3 Steps to Get Your Veterinary Team More Engaged

When I work with clients, one of the things they always want to increase is employee engagement.  For many, it means more productivity, innovation, and efficiency. When people are engaged at all levels in a veterinary practice, problems get solved faster, everyone is more accountable, and the practice owner and managers can focus on the future.  It comes as no surprise that research from Gallup and other performance management companies clearly demonstrates that organizations with more engaged employees are more profitable than their competitors. Simply put, the practice with the most engaged team wins.

So here comes the hard part.  How do you create more engaged employees?  The big picture is that you must focus on the culture of your practice, the quality of coaching being offered to employees, and the connection people have to your practice’s vision.  But closer to the ground, let’s take a look at some tactical ways that you can engage your team.

1. Chalk the field, but let them call the plays.

There are very few people who like to come to work just to be told what to do.  No matter what their role, people want to have some ability to shape what they do and how they do it.  The fastest way to disengage employees is to make all the decisions and then tell them to go execute a plan they had no hand in creating.  Empowering your team to help make decisions gets them involved. This allows them to feel more attached to the process, the outcomes, and causes them to care much more than if they were just following orders.  Many times you’ll find that the outcome is usually better than if only the person “in charge” created the plan. Lay out the desired end result, the parameters the team has to work within, and then let them decide how best to achieve the desired results.

2. Listen more and talk less.

This is hard.  Once, I asked a practice owner how he prepared for his team meetings.  He went through a pretty thorough description of how he decided what they needed to know and then how he would tell them.  It was not a surprise to learn that this owner wasn’t highly regarded as a leader by his team. I asked him what he might be able to learn from his team, and the silence was deafening.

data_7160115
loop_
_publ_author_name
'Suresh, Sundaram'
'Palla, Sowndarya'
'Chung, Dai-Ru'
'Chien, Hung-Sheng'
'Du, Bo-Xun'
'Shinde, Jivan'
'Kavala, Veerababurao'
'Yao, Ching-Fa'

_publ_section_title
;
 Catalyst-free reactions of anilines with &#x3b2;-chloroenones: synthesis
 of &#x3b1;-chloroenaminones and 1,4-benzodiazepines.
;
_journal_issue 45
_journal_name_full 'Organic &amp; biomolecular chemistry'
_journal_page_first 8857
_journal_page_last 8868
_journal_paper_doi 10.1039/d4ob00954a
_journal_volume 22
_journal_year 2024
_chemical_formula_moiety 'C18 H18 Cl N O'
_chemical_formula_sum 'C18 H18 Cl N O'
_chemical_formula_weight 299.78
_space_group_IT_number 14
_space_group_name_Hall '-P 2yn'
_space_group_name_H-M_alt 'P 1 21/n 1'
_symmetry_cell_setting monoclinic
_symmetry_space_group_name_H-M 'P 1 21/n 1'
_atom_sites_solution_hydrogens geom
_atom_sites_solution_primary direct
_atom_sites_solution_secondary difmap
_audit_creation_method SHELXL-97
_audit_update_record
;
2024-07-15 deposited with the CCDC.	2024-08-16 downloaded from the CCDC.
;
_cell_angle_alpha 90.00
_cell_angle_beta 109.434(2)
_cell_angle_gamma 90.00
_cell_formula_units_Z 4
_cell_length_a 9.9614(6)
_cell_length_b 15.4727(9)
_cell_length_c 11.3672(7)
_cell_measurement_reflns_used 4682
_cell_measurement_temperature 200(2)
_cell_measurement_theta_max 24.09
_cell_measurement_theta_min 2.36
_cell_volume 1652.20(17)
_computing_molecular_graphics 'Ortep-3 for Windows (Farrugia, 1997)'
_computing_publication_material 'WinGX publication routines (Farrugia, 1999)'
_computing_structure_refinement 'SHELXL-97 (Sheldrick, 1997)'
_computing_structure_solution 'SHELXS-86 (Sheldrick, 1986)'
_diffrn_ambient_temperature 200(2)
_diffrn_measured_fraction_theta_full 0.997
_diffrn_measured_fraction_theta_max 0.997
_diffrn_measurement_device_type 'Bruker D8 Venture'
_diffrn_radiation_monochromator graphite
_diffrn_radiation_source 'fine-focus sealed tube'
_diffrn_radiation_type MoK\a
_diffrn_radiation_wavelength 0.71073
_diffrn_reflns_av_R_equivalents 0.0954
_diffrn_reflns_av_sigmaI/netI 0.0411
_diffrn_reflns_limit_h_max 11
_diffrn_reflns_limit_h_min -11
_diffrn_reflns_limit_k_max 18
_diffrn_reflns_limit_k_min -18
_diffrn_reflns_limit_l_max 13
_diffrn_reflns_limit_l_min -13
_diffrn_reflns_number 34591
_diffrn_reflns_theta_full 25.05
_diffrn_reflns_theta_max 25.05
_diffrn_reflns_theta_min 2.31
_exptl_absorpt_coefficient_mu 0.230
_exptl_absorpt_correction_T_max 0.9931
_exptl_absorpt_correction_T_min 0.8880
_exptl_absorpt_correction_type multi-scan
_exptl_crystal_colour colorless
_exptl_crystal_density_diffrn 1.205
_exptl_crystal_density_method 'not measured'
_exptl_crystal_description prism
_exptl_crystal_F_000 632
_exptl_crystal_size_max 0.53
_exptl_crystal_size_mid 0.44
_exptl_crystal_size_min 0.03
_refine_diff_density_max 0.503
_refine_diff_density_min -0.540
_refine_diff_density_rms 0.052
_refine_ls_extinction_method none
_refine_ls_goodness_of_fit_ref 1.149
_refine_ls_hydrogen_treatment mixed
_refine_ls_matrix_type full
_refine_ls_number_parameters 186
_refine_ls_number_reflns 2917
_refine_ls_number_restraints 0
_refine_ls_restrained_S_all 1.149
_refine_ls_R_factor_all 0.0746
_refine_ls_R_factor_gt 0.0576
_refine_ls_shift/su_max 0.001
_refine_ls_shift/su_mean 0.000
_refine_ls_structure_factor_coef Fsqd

Your people have ideas, thoughts, and perspectives that matter.  They are often bright people who want to contribute more. Imagine how employees prepare for meetings where the leader deems themselves as the only one worthy to share information.  How much time would you spend thinking about what needed to happen for the practice to get better if you knew that meetings were just about listening to the boss talk?

3. Regard failure as progress.

If you haven’t been creating capability on your team by letting them solve their own problems, then it will feel strange when you start.  And be prepared for your team to make mistakes. Even if you’ve been doing these things, mistakes are inevitable. It is important to differentiate between mistakes of engagement and mistakes of disengagement.  The first ones are part of the learning process. People are trying new things and putting forth effort. Sometimes the results of this process teach them how to adapt. The second kind are the ones where people are just going through the motions and waiting for someone to tell them what to do next.  Because of that, things get done incorrectly or not at all. If they are mistakes of engagement, they need to be rewarded as progress and the effort needs to be celebrated. 

Engagement is about how much of themselves people bring to their jobs.  Leaders that understand how to create engagement will have teams who put in 100% and care deeply about the outcome. 

Randy Hall
Aspire

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